Along with everything else coming down this weekend (and let me tell you, full-bore asthma fits at my age aren’t fun, and that’s on top of emergency greenhouse repairs), one of the issues resolved was discovering why a large mailing of posters, courtesy of Adeline Robinson Art, was returned “Insufficient Postage.” (Let’s just say that the automatic US Post Office kiosks offered to “expedite” mailings may only list “large envelope” categories, but the Post Office treats padded mailings as “packages.” And people wonder why I’m contemplating training carrier vultures to deliver the mail.) Well, that’s been resolved, and for those wondering why you have a Triffid Ranch poster in your mailbox this week, that’s why. For everyone else, should you know a reporter, freelancer, or other sculp[tor of the language arts who might need a poster, send their address this way. Send your address, too, while you’re at it: we have plenty.

Here we go again…

The last six weeks have been the most stressful in the gallery’s history, and thanks to yet more situations impossible to delay and unable to be predicted (which will be hysterically funny in retrospect) the October 9 Porch Sale has to be rescheduled again. Since the whole caboodle will be in Austin next weekend, this means that the next open house will be opening on Saturday, October 23, running from 10 am to 3 pm. Honest to Elvis, this next one will happen if it kills us, but not right now. Thank you very much for your understanding.

Have a Safe Weekend

Four years ago, the Triffid Ranch debuted in its current location, opening right when Dallas was overrun by shambling, mindless horrors. In 2021, the Triffid Ranch once again opens in time for the streets of downtown to run with margarita vomit and exclamations of “Look at that! They’ve got buildings THREE STORIES high! I bet they got indoor toilets, too!” And the visitors who went to Oklahoma State will be almost as bad, if nowhere near as arrogant and insecure. Hence, since we’ll be outnumbered 400,000 to one, the gallery opens on Saturday, October 23 from 10 am to 3 pm (those UT brats trying to get in early because “Facebook says you’re open now” will be solidly mocked), in the hopes of conditioning them, controlling them. We’ve got to do this: it’s our only hope.

EDIT: When it rains, it pours. Due to several situations completely out of our control, the Saturday Porch Sale is having to be rescheduled again, this time to Saturday, October 23. Thank you for your understanding: we’re going to have the October 23 Porch Sale if it kills us, which it just might.)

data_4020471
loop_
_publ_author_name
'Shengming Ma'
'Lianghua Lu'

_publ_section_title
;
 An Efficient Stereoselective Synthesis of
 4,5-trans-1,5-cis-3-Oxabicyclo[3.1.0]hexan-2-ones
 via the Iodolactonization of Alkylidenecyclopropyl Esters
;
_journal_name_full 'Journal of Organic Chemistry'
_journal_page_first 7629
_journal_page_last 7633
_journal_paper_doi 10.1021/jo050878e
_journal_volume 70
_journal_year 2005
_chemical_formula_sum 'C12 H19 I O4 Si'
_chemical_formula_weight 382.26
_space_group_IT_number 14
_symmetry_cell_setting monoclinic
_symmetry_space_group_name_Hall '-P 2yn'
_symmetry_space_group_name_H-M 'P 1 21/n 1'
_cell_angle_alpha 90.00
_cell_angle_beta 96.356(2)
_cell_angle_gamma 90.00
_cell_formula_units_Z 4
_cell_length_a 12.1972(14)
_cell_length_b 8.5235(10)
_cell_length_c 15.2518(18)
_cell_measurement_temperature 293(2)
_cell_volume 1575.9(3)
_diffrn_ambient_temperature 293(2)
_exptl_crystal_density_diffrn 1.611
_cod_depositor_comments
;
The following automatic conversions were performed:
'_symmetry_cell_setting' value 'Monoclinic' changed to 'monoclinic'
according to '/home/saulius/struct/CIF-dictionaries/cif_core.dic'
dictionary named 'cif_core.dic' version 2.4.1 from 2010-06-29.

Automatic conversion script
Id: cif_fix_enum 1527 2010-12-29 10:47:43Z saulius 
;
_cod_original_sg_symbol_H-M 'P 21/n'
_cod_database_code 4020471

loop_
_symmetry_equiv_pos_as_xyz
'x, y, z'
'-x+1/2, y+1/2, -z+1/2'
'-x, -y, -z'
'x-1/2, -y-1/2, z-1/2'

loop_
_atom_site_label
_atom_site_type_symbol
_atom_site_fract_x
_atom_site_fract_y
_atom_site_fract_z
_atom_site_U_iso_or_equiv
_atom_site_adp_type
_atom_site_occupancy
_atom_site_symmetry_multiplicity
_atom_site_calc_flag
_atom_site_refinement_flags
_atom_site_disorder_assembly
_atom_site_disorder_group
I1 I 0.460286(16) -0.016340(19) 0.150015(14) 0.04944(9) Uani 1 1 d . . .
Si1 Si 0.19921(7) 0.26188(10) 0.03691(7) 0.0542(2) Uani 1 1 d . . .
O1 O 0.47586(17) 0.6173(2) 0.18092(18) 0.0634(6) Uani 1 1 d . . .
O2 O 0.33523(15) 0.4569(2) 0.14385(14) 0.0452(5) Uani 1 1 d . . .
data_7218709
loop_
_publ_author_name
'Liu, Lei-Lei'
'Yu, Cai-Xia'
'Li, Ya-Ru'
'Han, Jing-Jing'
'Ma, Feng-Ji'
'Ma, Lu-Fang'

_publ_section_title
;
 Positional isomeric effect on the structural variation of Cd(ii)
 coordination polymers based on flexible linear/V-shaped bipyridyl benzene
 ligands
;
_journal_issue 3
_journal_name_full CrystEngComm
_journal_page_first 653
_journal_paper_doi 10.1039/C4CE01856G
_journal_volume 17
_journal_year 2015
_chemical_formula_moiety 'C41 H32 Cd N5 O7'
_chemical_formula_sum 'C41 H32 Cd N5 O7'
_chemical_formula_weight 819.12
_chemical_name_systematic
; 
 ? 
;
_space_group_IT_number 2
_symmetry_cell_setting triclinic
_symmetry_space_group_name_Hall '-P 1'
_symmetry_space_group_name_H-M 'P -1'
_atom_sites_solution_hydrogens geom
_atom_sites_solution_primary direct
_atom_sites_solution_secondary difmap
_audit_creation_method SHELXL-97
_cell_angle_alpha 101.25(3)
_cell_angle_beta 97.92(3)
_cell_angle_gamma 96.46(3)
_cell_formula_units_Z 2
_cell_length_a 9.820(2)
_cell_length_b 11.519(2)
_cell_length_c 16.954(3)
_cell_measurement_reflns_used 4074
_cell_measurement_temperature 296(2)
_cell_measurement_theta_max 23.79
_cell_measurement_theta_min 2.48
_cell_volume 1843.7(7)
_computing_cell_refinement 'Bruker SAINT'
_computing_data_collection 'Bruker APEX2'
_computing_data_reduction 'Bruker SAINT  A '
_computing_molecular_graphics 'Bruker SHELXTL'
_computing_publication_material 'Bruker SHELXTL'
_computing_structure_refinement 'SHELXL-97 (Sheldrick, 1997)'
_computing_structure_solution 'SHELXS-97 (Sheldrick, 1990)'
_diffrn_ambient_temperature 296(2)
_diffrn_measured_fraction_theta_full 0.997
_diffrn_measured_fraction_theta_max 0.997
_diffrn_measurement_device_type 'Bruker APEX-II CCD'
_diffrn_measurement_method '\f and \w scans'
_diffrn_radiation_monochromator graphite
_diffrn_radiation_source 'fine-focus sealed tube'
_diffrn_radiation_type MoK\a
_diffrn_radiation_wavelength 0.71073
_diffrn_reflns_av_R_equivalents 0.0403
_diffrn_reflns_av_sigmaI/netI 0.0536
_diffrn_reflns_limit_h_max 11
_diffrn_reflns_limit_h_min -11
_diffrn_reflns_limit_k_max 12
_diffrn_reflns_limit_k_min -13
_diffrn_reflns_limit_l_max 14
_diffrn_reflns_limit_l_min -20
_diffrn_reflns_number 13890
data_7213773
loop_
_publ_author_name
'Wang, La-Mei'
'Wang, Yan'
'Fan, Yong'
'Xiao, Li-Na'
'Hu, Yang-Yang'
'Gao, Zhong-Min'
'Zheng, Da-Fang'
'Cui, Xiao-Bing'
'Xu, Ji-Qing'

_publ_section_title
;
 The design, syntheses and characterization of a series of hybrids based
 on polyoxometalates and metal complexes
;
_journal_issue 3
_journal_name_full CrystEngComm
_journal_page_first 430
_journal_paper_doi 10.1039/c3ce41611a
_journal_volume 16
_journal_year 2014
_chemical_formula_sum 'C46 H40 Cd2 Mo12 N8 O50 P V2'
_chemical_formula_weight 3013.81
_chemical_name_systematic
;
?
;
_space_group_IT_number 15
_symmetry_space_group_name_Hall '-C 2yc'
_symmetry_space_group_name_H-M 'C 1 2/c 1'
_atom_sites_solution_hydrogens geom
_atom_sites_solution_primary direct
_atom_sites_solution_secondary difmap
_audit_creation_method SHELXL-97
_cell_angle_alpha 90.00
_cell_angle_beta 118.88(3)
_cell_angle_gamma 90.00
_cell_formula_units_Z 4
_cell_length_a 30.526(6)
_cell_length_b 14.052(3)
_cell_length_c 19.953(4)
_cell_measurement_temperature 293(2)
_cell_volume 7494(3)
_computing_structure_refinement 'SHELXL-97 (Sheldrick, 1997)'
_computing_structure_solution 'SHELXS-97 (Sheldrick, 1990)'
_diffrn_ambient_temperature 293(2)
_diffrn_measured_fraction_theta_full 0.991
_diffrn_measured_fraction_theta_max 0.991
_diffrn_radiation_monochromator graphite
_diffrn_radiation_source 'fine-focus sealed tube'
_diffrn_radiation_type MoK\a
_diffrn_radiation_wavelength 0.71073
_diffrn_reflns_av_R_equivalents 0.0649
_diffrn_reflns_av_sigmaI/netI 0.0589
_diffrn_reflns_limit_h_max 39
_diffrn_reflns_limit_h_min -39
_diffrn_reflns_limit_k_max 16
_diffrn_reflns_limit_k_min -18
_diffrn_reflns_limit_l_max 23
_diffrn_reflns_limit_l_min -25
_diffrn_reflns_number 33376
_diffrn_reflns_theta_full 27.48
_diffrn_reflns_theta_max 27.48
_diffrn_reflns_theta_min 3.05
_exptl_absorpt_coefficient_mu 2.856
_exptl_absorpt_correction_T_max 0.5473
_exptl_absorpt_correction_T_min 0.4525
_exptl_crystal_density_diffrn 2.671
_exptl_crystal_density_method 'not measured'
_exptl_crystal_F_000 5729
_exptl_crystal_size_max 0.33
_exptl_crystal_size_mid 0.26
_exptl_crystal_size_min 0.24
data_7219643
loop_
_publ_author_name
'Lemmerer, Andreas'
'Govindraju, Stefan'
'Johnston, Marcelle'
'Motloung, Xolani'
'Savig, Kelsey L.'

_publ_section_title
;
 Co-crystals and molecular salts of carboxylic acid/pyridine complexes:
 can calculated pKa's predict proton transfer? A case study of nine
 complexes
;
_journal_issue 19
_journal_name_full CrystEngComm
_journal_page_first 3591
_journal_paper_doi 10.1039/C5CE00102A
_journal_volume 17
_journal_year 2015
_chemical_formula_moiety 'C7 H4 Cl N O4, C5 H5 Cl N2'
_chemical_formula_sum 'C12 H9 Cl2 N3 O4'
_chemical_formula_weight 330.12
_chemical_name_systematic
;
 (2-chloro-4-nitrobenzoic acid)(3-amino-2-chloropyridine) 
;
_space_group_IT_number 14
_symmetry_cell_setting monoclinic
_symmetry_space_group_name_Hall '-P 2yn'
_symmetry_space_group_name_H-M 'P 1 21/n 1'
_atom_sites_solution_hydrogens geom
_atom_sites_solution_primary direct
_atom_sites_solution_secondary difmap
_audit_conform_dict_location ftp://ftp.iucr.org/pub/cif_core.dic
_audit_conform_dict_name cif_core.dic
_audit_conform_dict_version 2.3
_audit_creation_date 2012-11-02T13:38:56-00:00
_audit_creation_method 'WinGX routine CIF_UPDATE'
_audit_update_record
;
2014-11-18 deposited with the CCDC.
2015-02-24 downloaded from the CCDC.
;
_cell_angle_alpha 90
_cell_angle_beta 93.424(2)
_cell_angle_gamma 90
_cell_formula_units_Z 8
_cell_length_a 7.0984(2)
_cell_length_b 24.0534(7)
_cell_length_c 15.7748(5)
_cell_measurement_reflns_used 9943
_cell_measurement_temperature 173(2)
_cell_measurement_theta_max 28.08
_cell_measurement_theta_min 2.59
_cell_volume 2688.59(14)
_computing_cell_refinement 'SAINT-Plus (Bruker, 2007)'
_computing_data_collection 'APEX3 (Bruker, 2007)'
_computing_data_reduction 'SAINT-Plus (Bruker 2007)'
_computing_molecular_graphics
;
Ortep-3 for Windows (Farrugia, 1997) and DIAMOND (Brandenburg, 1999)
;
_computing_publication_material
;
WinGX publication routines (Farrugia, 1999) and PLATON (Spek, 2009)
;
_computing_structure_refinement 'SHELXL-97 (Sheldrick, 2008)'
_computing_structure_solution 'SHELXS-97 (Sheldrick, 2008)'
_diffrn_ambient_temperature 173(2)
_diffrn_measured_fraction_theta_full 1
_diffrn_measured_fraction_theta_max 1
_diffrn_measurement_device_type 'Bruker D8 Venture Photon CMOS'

Review: Killer Plants by Molly Williams

(A bit of context. This blog features regular reviews of books, horticultural products, and interesting related items, under this proviso. All items reviewed will be purchased by the reviewer in advance, at full retail price, in order to prevent any conflict of interest. Information about upcoming releases is greatly appreciated, but receipt of advance copies or samples will be announced well in advance and will not influence the final review. The world has enough Jeff Craigs and Maria Salases as it is.)

Killer Plants: Growing and Caring for Flytraps, Pitcher Plants, and Other Deadly Flora by Molly Williams

ISBN-13: 9780762499250

Published: Running Press, 2020

Pages: 160

Language: English

Over about the last 15 years or so, the emphasis on carnivorous plant books has been on spectacular photography and intense detail on obscure species, to the point of where a typical book on the subject would be a danger to spectators below if it fell off the shelf. Consequently, most books for beginners have either gone out of print or been relegated to the “EVERYONE knows about this one” pile, right at a time when the sheer amount of carnivorous plant information online exploded. So much information and not enough time: what does a newbie do?

In many ways, Molly Williams’s Killer Plants is a throwback to the 1970s. It contains no photos, and its only illustrations are charming drawings by Marisol Ortega. Those illustrations and the text are in two colors and black, with an understanding that if the reader wants more detailed references, that’s what the Internet is for. Most importantly, Killer Plants is written for the city-dwelling carnivorous plant enthusiast, someone who might not have access to a greenhouse or elaborate growing facilities, and the thumbnail guide to making your own distilled water (a pot of simmering water, a container inside to catch the distillate, and a pot lid full of ice) wouldn’t have been out of place in a Euell Gibbons book 50 years ago. None of these are liabilities: if anything, it’s refreshing. Killer Plants is a quick read (I finished it on a puddlejumper flight out of Philadelphia), but it gives an excellent overview for anyone still vacillating between admiring carnivores and wanting to start growing them.

If I had any issues with the book, it’s more due to personal preferences and experiences (regular readers know my stance on trying to use carnivores to control insects inside and out), and anyone spending more than a year with carnivores knows that book advice isn’t absolute until we can teach the plants to read. These are really minor quibbles, though. For beginners and the carnivore-curious, Killer Plants is an excellent reference and waystation while searching for growers and further information (including an excellent Resources chapter that lists nurseries all over the world), and it’s small enough to slip into a pocket or backpack for offline reading. This one came out with very little fanfare in 2020 when the rest of the world was a bit more concerned with other issues, so it needs a boost. Very recommended.

Have a Safe Weekend

It’s October, so we’re simultaneously looking at the beginning of spooky season and the last big explosion in growth of temperate carnivorous plants (particularly Venus flytraps and Sarracenia pitcher plants) before they start to go dormant for the winter. Either way, we’ll see you on October 9 for the next big Triffid Ranch open house.